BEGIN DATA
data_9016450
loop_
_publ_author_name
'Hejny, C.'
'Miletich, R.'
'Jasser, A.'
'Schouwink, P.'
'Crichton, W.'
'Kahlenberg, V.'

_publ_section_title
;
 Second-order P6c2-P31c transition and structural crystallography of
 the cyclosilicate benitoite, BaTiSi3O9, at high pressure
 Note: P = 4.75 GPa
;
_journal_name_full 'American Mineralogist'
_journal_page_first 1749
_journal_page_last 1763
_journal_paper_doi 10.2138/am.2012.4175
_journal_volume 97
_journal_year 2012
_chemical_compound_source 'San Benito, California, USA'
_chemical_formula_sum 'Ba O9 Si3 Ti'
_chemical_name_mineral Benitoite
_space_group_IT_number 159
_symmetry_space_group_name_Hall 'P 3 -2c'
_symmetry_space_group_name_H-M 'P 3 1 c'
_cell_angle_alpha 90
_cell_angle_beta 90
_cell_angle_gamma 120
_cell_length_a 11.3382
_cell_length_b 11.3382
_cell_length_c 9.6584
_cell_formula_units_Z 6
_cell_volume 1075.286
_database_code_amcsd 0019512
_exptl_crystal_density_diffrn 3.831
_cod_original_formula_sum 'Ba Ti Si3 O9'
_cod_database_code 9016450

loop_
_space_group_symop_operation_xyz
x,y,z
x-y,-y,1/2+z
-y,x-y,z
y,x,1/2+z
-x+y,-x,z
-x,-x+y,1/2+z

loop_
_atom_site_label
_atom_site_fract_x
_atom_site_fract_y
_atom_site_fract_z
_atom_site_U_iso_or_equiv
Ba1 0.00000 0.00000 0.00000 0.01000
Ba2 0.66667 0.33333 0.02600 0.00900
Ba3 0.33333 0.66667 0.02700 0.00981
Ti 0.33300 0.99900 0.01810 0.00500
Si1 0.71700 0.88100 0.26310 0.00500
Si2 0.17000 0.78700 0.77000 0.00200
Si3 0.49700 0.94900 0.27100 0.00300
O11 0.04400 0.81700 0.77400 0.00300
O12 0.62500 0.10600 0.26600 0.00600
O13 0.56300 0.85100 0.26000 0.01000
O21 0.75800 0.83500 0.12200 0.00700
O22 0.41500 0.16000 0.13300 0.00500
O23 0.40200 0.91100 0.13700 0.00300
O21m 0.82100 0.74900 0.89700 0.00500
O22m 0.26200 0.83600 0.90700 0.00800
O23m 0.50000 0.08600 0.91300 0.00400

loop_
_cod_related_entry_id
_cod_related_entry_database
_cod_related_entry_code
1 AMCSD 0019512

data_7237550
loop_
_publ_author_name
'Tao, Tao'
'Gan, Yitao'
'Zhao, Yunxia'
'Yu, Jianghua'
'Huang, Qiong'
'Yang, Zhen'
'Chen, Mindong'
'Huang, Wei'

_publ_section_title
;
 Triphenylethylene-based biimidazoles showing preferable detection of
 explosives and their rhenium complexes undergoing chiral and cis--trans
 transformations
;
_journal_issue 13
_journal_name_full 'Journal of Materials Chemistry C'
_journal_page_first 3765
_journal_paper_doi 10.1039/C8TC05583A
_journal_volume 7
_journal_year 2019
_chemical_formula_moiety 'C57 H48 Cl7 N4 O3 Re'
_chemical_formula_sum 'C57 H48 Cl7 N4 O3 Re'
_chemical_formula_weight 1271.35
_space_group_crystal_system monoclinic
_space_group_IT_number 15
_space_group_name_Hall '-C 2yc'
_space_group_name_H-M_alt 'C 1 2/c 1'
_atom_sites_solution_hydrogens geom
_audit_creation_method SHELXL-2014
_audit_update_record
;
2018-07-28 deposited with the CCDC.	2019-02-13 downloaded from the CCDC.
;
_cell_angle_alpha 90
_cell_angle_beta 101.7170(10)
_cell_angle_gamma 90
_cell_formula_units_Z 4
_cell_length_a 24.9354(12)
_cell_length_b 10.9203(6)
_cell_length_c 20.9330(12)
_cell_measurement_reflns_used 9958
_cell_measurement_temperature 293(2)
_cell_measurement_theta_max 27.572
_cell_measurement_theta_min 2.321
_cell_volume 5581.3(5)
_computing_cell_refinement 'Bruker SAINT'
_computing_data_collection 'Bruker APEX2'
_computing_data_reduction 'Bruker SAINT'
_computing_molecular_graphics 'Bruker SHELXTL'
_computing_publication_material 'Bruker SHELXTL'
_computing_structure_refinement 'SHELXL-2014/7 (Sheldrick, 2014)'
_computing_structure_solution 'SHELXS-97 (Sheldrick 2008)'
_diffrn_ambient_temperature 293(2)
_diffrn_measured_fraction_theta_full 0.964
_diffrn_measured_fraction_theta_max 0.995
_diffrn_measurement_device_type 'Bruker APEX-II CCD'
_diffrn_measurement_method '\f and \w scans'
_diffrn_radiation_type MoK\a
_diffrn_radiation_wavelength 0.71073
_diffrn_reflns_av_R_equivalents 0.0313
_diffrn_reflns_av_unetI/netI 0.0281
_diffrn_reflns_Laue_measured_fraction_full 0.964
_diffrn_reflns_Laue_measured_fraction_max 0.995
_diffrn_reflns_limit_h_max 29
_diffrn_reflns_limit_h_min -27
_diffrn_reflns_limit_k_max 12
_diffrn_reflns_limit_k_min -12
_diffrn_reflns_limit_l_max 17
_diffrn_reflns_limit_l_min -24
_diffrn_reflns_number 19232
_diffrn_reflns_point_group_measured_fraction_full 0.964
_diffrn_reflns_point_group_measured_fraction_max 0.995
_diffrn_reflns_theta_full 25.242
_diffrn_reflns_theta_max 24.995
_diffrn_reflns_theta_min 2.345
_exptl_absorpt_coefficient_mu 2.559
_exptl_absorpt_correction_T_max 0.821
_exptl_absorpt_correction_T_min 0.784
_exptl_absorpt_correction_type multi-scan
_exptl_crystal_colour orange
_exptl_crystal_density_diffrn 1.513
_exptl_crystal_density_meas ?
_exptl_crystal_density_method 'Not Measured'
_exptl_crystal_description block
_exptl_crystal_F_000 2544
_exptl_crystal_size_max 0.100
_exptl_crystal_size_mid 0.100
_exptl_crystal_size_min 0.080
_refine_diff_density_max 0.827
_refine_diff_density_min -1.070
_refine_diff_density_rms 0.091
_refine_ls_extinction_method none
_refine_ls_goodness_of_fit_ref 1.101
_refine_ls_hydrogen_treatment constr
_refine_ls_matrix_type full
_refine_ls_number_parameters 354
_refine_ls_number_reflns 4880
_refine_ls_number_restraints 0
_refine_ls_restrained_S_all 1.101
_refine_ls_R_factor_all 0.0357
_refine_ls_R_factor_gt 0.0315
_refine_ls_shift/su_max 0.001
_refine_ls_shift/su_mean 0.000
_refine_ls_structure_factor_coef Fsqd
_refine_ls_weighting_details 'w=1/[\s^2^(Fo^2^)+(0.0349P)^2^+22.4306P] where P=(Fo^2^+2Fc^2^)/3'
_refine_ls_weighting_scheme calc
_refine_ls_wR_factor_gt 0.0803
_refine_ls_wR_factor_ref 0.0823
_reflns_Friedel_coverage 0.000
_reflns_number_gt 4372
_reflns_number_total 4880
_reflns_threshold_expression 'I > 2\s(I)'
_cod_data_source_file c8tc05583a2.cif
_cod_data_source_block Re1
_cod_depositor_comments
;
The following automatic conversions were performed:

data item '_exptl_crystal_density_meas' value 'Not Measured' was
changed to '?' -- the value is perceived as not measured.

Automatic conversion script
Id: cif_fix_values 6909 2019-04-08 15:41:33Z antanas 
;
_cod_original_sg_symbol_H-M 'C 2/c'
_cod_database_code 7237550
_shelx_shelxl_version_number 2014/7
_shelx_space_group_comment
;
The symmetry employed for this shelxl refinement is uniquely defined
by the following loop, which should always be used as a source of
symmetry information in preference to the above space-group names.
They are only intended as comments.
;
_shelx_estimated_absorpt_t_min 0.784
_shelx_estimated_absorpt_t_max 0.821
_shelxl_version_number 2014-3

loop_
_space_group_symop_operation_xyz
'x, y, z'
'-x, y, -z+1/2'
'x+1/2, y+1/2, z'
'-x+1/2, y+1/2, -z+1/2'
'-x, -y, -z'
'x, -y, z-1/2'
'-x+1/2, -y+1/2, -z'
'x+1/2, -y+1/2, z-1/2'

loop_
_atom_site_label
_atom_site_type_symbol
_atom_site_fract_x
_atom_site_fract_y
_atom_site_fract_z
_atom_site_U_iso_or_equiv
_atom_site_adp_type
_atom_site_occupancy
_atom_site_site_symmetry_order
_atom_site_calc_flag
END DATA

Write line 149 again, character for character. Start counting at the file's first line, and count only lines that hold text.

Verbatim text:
_diffrn_reflns_point_group_measured_fraction_max 0.995